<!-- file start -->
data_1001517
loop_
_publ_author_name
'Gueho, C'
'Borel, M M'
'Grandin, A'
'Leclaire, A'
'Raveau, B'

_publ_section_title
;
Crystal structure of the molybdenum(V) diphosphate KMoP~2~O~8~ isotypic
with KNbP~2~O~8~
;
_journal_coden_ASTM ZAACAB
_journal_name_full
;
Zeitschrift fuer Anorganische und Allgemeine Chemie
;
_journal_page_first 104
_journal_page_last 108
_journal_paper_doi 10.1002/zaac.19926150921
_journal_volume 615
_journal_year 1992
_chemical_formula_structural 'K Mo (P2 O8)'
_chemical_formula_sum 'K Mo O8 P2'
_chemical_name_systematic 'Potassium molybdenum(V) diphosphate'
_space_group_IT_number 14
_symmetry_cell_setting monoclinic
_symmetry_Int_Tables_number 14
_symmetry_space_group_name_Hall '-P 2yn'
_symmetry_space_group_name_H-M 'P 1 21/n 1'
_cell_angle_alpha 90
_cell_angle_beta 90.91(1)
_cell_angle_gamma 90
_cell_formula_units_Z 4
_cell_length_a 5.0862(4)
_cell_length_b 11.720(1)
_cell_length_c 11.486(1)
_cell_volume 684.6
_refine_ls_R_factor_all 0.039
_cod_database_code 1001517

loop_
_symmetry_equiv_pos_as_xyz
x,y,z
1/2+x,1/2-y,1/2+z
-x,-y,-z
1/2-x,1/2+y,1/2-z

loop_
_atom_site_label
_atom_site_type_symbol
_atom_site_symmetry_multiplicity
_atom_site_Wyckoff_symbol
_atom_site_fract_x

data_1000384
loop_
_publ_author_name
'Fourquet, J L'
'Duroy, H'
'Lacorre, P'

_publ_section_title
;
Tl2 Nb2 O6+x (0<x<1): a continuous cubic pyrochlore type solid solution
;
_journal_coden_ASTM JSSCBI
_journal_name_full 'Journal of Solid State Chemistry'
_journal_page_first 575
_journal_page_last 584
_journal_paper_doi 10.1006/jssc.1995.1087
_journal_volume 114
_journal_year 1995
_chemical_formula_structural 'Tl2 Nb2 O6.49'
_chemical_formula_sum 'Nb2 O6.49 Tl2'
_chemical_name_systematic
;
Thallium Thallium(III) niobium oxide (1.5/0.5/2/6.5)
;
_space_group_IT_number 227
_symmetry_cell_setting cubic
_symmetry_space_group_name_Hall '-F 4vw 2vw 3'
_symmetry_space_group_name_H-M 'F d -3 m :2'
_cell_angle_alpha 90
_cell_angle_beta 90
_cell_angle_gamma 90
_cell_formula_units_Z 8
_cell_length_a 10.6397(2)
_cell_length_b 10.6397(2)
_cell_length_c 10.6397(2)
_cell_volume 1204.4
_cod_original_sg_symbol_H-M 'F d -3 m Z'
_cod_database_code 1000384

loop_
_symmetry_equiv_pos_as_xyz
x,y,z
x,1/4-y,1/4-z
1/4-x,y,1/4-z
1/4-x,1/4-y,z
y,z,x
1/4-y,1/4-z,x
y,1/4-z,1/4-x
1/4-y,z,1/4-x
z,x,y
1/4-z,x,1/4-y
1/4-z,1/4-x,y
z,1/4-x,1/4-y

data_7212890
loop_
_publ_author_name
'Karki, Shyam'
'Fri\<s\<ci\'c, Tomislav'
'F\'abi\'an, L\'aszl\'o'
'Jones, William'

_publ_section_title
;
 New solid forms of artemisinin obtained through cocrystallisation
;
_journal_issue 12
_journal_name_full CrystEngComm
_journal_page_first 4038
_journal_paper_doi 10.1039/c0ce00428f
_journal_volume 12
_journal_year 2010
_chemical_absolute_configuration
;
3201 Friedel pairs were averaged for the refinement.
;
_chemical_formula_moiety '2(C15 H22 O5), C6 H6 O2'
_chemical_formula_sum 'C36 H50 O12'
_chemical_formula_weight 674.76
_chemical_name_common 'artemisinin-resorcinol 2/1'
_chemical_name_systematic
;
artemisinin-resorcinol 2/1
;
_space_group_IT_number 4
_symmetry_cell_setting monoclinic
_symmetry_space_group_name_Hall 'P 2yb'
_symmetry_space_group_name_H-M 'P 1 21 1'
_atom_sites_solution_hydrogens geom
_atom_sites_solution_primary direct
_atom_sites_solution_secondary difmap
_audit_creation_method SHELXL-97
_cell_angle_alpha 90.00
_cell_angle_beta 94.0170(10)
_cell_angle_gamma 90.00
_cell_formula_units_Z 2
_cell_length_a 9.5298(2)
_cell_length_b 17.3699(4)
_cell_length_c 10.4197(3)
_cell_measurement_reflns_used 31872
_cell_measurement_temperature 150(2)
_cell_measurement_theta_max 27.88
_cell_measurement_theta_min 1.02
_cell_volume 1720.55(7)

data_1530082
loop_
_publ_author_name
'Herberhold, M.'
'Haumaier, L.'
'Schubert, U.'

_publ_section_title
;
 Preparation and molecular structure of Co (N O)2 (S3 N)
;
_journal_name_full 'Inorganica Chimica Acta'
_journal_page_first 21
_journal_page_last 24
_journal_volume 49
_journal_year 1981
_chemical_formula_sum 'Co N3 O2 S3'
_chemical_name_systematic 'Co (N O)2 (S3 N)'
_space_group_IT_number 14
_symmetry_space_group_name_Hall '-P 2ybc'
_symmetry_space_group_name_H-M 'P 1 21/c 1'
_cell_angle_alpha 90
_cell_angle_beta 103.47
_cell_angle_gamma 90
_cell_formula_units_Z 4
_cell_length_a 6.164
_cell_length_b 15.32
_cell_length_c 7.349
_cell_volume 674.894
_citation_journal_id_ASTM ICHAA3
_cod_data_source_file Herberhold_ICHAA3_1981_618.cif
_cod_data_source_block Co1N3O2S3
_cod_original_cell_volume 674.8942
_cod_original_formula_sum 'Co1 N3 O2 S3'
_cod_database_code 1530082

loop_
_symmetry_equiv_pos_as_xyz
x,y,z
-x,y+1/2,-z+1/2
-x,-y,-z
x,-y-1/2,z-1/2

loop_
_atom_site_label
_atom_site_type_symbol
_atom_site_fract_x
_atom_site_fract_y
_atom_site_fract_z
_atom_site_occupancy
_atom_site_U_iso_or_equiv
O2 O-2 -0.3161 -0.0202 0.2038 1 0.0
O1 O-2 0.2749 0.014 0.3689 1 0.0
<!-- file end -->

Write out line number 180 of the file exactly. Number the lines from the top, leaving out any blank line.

_cell_length_c 7.349